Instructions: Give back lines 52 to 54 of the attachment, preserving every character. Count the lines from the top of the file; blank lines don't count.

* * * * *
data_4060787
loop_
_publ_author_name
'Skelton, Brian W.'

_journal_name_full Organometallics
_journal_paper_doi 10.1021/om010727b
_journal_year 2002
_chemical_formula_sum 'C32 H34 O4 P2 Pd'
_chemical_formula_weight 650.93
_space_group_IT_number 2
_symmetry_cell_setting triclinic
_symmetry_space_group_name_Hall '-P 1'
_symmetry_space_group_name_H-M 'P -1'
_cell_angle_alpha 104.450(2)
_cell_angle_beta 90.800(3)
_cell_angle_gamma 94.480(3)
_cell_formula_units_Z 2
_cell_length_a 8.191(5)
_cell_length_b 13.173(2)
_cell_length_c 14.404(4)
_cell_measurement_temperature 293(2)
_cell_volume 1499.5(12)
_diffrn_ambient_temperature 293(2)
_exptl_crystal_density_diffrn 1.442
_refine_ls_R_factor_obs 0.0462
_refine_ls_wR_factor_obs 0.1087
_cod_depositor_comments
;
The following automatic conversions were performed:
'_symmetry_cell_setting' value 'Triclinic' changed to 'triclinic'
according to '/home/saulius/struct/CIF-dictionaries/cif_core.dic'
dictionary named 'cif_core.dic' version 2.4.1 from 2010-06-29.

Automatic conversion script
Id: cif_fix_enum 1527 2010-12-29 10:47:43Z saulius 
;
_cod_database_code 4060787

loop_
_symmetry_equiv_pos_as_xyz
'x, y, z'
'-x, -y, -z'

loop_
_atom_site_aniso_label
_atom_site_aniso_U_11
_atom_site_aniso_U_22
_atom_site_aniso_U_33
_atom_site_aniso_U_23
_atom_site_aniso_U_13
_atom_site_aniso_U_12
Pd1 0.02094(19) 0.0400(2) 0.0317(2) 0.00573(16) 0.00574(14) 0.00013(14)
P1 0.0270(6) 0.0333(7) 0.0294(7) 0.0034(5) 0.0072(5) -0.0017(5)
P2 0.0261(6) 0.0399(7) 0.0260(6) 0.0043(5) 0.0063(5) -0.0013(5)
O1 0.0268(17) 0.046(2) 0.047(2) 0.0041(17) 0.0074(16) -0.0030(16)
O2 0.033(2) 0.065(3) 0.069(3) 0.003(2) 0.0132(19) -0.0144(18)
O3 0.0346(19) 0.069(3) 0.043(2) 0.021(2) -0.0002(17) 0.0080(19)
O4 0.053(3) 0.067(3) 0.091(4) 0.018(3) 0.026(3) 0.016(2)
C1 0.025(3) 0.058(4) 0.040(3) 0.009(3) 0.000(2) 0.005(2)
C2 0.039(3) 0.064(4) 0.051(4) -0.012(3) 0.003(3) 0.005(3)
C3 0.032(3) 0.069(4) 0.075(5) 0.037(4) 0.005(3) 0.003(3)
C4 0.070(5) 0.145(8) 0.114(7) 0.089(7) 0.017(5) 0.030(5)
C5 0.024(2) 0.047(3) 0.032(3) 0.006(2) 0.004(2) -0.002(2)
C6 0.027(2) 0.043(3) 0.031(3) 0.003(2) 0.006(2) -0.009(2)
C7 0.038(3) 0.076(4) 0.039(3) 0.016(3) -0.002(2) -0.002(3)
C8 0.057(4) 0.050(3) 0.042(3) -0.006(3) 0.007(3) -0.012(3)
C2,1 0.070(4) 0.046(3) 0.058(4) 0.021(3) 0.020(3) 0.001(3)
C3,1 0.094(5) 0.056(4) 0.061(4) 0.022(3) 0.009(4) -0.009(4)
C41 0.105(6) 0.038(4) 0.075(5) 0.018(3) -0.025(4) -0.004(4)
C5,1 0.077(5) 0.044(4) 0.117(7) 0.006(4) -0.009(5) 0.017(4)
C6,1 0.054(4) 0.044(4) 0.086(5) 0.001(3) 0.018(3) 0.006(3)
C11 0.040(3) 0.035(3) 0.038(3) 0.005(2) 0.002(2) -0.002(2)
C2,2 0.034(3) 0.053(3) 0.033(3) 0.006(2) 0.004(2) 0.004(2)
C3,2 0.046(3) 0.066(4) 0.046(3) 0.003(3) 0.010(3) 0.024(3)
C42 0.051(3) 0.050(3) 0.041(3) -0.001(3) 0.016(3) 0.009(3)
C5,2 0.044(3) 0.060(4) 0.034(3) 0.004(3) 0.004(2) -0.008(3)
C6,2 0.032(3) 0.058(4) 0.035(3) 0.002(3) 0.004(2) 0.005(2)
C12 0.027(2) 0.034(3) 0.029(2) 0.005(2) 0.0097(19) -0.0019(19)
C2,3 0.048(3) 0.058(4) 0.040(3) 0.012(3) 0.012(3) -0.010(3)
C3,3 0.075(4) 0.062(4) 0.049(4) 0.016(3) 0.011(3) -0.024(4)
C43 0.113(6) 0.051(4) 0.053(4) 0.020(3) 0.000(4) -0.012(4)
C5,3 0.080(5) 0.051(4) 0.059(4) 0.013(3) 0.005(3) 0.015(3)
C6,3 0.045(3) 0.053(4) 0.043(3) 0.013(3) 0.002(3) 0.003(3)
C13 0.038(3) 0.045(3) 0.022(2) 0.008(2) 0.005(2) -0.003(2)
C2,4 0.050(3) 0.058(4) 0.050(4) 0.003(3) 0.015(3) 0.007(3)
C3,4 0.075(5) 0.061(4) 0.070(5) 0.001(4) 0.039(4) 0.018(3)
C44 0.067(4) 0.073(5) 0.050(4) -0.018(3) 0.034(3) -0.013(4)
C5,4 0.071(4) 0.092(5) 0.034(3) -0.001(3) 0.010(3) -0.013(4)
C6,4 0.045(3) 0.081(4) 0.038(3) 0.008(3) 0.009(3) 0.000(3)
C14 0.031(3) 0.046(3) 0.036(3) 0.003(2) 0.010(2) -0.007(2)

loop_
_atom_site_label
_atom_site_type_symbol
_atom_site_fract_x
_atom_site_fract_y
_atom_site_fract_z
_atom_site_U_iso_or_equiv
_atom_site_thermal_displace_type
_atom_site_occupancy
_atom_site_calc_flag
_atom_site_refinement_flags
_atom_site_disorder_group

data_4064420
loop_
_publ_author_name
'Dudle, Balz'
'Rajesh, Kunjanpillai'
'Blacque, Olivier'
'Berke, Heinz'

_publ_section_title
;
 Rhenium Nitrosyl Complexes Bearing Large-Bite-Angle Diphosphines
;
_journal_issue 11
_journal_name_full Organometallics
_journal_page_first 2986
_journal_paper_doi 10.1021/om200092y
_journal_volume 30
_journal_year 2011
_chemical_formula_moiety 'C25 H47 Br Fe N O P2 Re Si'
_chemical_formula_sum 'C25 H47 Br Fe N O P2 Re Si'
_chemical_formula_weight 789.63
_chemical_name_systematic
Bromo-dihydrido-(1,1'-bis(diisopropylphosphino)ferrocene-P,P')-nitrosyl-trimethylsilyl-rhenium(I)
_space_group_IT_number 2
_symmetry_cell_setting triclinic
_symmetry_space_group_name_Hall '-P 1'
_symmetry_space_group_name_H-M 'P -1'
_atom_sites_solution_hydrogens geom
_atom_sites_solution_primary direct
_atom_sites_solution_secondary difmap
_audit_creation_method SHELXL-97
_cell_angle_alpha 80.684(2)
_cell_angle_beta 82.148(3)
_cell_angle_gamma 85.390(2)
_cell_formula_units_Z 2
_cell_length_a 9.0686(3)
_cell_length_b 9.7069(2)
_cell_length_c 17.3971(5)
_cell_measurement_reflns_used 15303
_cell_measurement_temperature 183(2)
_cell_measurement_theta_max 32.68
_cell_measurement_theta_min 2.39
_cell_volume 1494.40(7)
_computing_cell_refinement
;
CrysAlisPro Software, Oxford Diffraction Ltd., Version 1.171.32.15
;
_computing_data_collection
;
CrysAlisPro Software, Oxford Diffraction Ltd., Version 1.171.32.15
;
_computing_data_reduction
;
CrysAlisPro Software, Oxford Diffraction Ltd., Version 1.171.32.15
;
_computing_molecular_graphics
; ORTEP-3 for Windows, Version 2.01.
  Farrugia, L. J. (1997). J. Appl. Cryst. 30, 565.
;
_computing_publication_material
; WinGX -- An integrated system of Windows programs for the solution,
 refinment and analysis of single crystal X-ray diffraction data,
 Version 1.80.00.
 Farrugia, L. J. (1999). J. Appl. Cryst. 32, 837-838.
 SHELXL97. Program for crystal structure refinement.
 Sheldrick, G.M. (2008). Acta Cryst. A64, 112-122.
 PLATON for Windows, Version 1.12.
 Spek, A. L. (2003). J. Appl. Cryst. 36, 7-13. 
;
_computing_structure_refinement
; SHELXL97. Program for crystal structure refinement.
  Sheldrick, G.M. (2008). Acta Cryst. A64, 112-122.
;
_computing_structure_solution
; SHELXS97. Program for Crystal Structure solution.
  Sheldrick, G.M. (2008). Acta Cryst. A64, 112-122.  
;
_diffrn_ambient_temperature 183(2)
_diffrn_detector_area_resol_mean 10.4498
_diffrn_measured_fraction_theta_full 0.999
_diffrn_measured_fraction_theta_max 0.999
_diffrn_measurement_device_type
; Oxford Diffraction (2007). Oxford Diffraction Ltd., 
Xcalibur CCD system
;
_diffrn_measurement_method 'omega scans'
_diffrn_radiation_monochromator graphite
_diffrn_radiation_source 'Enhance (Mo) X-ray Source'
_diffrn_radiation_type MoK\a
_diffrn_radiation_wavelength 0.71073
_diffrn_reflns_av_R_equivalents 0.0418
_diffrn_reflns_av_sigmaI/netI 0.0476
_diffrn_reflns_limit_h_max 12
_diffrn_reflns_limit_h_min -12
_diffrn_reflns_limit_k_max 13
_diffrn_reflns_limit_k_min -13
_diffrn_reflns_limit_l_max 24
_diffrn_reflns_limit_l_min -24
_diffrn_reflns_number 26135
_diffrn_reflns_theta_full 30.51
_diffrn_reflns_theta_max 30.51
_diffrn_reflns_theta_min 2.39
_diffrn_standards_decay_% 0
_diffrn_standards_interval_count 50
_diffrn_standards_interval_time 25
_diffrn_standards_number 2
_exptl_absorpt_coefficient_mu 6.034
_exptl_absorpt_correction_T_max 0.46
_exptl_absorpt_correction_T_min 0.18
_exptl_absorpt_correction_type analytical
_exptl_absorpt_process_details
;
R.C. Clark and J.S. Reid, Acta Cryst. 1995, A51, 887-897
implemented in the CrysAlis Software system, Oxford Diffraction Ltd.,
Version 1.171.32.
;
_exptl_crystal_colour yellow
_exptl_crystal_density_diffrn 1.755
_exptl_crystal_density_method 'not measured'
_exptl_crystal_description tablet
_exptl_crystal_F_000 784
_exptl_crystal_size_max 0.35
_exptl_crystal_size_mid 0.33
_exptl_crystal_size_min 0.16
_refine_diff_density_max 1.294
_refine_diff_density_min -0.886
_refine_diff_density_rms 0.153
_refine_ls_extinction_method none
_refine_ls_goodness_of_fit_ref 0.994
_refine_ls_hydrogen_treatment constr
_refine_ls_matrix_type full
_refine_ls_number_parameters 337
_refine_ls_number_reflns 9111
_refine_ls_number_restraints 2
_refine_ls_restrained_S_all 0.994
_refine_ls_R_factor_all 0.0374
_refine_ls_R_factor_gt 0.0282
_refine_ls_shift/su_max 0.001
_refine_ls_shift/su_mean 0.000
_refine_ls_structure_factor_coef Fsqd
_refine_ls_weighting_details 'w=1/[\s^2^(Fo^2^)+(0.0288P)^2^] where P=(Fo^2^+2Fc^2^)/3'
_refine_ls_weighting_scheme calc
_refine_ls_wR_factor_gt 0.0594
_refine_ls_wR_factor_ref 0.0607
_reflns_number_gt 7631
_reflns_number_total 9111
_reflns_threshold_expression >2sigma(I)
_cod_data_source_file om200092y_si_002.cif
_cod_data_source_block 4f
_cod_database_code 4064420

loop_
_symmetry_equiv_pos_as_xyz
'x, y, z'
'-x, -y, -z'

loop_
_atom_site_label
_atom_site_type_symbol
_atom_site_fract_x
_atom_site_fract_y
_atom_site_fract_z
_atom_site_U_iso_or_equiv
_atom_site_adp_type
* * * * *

O1 0.0268(17) 0.046(2) 0.047(2) 0.0041(17) 0.0074(16) -0.0030(16)
O2 0.033(2) 0.065(3) 0.069(3) 0.003(2) 0.0132(19) -0.0144(18)
O3 0.0346(19) 0.069(3) 0.043(2) 0.021(2) -0.0002(17) 0.0080(19)